Ductless mini-split air conditioners are highly efficient systems that promise great convenience and exceptional energy efficiency. Moreover, mini-split systems are compact and beautiful appliances that rarely occupy the house’s floor space.
As a result, more people install mini-split systems in new buildings and replace older central air systems.
However, a common question among homeowners exploring mini-split systems is whether a single mini-split can cool multiple rooms as a central air system does. Can a single mini-split system serve the entire home, for example?
Read on to find out the answer and learn many other tips to help you select the best mini-split system for your application.
Can One Mini Split Cool Multiple Rooms?
Yes, a single mini-split air conditioning system can cool multiple rooms. This is because a single mini-split system can connect to multiple indoor air handlers, each of which is installed in a separate room or zone. A mini-split with multiple air handlers is known as a multi-zone mini-split.
What’s a Mini-Split System?
Mini-splits aren’t too different from everyday air conditioners. The major difference is that a mini-split is a “split system” with two separate components – an outdoor unit and an indoor air handler.
The two parts are connected via a refrigerant line and electrical wiring running through an exterior wall.
A blower system inside the air handler(s) draws warm indoor air into the air handler, passing it over extremely cold refrigerant lines.
Here, the refrigerant (which easily absorbs heat) absorbs most of the heat from the air, leaving the air relatively cold. The now-cold air then returns to your home, lowering indoor temperatures.
Meanwhile, the now-warm/hot refrigerant travels to the outdoor unit, where pressure changes force it to release most of the heat to the surrounding air via a heat exchanger. This warm air is then expelled from the outdoor unit into the environment.
Then the cold-again refrigerant flows back into the house to absorb more heat from indoor air, and the cycle continues on and on.
Central air systems and other traditional air conditioners work the same way, but with two main differences;
- Single vs. split packaging: While mini-splits comprise two distinct parts, other air conditioning systems pack all the components, including the compressor, evaporator, and air handlers, into one box. The unit is typically located outside the house or installed within the wall or on the window.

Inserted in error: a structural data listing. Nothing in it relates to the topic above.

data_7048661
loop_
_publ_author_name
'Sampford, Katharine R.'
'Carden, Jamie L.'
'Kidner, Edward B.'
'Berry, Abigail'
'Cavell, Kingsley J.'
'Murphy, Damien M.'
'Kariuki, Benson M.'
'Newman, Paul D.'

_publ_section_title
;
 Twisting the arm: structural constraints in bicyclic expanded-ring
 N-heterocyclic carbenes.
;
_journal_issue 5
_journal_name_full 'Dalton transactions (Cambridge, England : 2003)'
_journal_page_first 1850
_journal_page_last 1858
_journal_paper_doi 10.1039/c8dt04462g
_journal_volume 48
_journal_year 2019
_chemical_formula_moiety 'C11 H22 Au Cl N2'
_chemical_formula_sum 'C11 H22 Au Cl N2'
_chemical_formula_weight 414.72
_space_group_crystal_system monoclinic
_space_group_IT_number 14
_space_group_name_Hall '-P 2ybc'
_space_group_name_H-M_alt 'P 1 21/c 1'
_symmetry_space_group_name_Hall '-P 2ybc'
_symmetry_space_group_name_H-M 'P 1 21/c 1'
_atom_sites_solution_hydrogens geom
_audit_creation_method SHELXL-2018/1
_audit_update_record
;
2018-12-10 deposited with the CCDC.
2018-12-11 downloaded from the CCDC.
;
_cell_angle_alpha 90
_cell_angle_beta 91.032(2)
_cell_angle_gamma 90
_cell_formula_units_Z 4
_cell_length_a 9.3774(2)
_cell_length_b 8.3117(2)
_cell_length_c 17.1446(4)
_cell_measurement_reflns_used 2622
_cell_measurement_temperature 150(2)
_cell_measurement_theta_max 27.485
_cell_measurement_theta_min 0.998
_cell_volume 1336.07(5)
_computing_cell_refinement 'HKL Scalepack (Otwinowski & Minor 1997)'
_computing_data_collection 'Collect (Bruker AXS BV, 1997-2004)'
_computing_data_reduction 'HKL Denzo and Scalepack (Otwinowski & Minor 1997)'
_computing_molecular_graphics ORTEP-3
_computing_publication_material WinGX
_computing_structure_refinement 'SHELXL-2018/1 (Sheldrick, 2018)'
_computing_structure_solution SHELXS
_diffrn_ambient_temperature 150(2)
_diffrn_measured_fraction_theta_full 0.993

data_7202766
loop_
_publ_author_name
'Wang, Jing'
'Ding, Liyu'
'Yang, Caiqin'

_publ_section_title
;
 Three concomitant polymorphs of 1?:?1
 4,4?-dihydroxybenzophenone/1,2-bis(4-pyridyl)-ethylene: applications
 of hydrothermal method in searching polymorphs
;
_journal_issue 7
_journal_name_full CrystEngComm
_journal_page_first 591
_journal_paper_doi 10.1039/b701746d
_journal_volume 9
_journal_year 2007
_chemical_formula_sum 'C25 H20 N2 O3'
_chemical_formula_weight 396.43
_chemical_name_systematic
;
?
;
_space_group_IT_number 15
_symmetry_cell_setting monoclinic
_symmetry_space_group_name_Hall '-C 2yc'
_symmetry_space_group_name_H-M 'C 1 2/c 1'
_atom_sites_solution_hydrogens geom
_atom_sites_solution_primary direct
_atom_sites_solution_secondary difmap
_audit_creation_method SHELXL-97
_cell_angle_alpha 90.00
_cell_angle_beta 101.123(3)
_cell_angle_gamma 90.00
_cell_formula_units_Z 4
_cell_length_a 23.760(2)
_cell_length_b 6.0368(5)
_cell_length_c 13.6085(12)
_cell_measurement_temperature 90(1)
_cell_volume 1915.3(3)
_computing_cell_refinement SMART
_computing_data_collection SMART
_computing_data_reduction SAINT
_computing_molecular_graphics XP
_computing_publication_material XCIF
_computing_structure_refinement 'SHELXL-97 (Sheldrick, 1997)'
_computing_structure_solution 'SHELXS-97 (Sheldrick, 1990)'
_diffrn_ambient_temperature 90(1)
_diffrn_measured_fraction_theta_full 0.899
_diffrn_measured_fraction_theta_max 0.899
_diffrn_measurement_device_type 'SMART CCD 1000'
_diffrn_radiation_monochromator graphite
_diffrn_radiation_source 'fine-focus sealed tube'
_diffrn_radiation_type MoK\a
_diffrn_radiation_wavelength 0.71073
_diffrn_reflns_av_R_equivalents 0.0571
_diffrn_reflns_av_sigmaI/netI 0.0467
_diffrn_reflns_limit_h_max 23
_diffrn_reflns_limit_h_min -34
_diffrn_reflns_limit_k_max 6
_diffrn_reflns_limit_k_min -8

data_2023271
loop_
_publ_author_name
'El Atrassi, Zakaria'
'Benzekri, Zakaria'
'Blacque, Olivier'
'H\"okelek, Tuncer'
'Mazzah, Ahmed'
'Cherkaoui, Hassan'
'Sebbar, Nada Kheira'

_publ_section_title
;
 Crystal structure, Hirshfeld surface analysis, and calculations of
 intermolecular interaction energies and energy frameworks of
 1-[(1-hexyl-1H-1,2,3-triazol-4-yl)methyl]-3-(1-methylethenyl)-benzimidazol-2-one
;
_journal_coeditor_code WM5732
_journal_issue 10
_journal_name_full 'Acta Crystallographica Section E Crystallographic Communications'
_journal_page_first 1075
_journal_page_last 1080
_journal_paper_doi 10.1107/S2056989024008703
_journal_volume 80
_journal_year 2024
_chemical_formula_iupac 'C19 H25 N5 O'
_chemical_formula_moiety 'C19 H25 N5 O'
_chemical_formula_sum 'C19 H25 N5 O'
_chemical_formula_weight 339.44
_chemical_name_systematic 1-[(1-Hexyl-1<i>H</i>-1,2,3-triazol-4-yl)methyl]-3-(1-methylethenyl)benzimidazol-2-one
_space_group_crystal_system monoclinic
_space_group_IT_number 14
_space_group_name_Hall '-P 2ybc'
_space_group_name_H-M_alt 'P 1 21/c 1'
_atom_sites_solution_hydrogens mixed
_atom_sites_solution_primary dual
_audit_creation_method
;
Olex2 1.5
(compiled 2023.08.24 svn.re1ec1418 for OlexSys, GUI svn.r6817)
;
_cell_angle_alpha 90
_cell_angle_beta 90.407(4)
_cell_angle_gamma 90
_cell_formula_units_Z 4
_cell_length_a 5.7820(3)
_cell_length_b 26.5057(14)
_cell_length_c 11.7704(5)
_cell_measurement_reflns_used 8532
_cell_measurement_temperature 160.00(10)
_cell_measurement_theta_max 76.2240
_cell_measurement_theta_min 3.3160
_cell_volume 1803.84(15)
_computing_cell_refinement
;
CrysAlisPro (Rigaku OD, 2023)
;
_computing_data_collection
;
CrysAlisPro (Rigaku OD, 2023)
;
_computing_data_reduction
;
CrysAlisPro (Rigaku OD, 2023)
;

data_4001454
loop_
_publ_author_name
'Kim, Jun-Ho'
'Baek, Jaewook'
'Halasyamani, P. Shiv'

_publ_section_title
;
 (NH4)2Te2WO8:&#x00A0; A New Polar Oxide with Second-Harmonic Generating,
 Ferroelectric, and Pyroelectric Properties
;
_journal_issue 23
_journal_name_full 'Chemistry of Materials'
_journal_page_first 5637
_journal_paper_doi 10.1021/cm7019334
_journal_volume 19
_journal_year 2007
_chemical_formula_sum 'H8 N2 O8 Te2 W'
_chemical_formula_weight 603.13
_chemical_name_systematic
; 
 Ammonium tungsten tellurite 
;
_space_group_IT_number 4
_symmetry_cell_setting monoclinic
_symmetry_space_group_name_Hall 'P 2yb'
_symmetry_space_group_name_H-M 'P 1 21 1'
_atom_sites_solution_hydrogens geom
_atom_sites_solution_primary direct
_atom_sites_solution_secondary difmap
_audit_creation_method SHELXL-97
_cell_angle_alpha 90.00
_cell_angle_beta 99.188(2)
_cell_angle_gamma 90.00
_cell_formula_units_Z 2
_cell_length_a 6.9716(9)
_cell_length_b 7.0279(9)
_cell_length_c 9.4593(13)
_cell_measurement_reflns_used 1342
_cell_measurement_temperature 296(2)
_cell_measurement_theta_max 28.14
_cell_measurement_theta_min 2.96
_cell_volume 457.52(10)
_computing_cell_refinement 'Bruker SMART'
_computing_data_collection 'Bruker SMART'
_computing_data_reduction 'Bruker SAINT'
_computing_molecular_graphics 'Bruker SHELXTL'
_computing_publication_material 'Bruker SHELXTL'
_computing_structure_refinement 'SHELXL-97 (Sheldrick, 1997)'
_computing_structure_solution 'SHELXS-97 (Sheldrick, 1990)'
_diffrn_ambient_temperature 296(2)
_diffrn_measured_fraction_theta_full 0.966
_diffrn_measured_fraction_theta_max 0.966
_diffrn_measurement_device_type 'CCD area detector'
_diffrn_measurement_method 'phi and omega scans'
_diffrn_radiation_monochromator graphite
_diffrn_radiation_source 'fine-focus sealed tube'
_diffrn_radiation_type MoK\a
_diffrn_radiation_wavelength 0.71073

- Ductwork vs. no ductwork: Unlike central air systems, mini splits don’t connect to the home’s main ductwork system. Instead, supply and return air via the integrated air handler, typically installed on the wall, floor, or ceiling.
Single Zone vs. Multi-Zone Mini Splits
The original mini-split system had one outdoor unit and one indoor air handler. This configuration is known as a single-zone mini-split.
However, advancements in mini split technology later gave birth to the possibility of connecting multiple indoor air handlers to a single outdoor unit. This means you can now connect one outdoor unit to two, three, or more air handlers.
Some mini-split systems serve up to eight separate indoor air handlers. Such a configuration is known as a multi-zone mini-split system.
How Multi-Zone Mini Split Systems Work
Multi-zone mini-split air conditioning systems work the same way as single-zone systems, except they comprise multiple indoor air handlers.
Each indoor air handler is connected to the single outdoor component via a dedicated refrigerant line and set of wiring. This allows each unit to operate independently. It also means that each indoor air handler comes with its thermostat.
Therefore, assuming you have a 3-zone mini-split system with air handlers in the kitchen, sitting room, and bedroom, you can independently control the temperatures in each room from the dedicated thermostat.
For instance, you can head to the kitchen, set the thermostat to 74°F, then head to the bedroom and set the thermostat to 76°F. This allows you to choose the most comfortable setting based on your needs. So, it’s not just about having multiple air handlers.
What makes independent temperature control possible is that each air handler has its blower motor. So, you can adjust the blower motor speed in one room/zone without affecting the performance in the adjacent room/zone. Adjusting the motor speed increases or slows down the rate of cooling.
Multi-Zone Mini-Split Systems vs. Multi-Split Systems
You may have heard the two terms multi-zone and multi-split. Some people even use the two terms interchangeably – and correctly so.
The two aren’t completely different. However, there are a few things you need to know to make an informed choice.